Electrification

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Meeting the objectives of the Paris Agreement will require a deep decarbonisation of the EU economy. The power sector is taking its share in this effort and is acting to become carbon-neutral well before 2050. Providing carbon-neutral electricity to Europeans will decrease our emissions but it will also open up the door to the decarbonisation of those sectors emitting most GHGs in Europe. Transport, buildings and industrial processes can and should electrify to cut emissions, improve air quality and reduce noise levels.

The potential for electrification has been analysed in detail in our Decarbonisation Pathways’ study in 2018. The study shows that removing the barriers to adopting electric technologies together would enable us to cut EU emissions by 80-95% between now and 2050. An economy where 60% of final energy consumption is directly coming from decarbonised electricity can be achieved, leading to climate protection as well as societal and environmental benefits. Energy efficiency and other carbon-neutral solutions will complement electrification to deliver on Europe’s ambitions. Our Decarbonisation Pathways study shows that electricity will play a leading role in transport, with  up to 63% of total final energy consumption could become electric. This will bring about increased system efficiency too: additional amounts of variable renewable energy can be injected into the grid via smart charging operations, by making EVs responsive to price and grid signals. Incorporating such existing technologies into legislation will allow for wider market penetration and make electrification of transport an even more economically viable option. In buildings, energy efficiency is a key driver of emission reductions: district heating and cooling are expected to keep on playing an important role in some regions, while some 63% of buildings energy consumption could be electric in 2050 thanks to the adoption of electric heat pumps. Smart and digitalised solutions allowing people to manage their energy consumption efficiently increase system efficiency, optimising energy consumption.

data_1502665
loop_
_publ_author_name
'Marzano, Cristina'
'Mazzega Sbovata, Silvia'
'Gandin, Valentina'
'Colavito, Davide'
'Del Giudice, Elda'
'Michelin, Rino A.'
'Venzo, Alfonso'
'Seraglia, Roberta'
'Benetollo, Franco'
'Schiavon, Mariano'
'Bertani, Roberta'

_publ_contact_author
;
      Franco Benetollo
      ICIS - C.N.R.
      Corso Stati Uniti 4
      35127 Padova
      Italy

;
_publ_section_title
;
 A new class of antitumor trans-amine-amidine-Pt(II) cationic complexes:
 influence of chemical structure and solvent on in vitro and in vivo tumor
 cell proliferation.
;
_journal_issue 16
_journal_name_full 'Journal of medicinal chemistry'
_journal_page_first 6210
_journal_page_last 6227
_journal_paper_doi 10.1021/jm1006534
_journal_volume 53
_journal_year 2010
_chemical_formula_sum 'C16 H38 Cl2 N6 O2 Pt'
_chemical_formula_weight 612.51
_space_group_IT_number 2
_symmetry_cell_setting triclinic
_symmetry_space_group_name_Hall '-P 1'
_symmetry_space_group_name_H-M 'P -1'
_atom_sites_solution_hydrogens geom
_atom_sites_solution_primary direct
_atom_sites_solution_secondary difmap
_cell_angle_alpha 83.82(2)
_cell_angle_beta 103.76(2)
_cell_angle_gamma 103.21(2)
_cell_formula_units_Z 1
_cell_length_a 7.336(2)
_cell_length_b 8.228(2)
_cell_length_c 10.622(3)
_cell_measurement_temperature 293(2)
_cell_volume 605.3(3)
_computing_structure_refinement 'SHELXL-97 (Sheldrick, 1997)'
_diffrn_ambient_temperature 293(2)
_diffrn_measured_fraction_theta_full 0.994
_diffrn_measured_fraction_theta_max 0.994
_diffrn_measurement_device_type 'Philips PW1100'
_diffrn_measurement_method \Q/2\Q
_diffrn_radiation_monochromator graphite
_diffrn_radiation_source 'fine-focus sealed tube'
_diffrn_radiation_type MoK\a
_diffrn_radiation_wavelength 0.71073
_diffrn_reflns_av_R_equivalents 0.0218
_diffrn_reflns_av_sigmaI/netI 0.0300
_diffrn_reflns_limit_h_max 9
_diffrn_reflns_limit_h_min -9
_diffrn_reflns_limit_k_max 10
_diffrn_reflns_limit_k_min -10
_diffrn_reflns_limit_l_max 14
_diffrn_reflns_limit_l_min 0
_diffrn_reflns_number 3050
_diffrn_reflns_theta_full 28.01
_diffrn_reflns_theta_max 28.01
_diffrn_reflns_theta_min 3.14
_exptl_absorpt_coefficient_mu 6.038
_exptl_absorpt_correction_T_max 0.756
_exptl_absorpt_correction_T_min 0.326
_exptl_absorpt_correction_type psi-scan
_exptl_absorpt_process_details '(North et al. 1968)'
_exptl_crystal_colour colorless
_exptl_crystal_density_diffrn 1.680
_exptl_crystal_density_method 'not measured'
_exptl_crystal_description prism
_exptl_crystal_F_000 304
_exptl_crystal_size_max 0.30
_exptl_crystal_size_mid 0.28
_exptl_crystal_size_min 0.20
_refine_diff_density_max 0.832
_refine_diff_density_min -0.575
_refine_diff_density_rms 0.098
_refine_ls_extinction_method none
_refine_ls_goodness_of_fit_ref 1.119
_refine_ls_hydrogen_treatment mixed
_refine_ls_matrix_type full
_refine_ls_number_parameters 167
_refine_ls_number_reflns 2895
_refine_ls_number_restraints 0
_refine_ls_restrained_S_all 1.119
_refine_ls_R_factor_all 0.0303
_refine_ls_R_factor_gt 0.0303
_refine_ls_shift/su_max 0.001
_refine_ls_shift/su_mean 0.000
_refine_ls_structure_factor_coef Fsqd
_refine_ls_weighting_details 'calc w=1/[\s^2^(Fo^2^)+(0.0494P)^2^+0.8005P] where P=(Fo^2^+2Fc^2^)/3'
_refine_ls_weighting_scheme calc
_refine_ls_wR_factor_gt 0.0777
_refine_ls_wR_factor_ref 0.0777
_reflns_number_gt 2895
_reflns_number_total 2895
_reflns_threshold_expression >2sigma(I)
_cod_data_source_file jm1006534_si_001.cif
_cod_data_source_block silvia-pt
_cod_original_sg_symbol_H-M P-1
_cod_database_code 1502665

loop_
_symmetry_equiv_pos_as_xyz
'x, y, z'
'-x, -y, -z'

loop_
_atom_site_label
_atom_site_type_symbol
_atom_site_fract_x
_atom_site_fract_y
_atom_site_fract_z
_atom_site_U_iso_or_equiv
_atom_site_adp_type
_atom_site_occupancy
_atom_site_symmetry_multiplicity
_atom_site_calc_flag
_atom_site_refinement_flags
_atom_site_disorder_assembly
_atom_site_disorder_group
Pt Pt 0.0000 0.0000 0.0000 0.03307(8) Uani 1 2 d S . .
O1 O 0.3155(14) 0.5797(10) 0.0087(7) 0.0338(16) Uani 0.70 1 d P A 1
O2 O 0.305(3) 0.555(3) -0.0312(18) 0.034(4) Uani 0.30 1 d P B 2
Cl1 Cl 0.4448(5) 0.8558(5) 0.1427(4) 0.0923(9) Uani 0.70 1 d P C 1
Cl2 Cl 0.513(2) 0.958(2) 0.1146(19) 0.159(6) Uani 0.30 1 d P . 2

A series of industrial processes can be electrified by up to 50% in 2050. As the EU industry faces international competition, the relative competitiveness of electricity against other carbon-neutral fuels will be the critical driver for this shift. Eurelectric is engaged to ensure that electrification in industry is economically and ecologically sound. Hydrogen and other carbon-neutral alternatives will also play a role and drive indirect electrification, using clean fuels which are produced with the help of carbon-neutral power as well.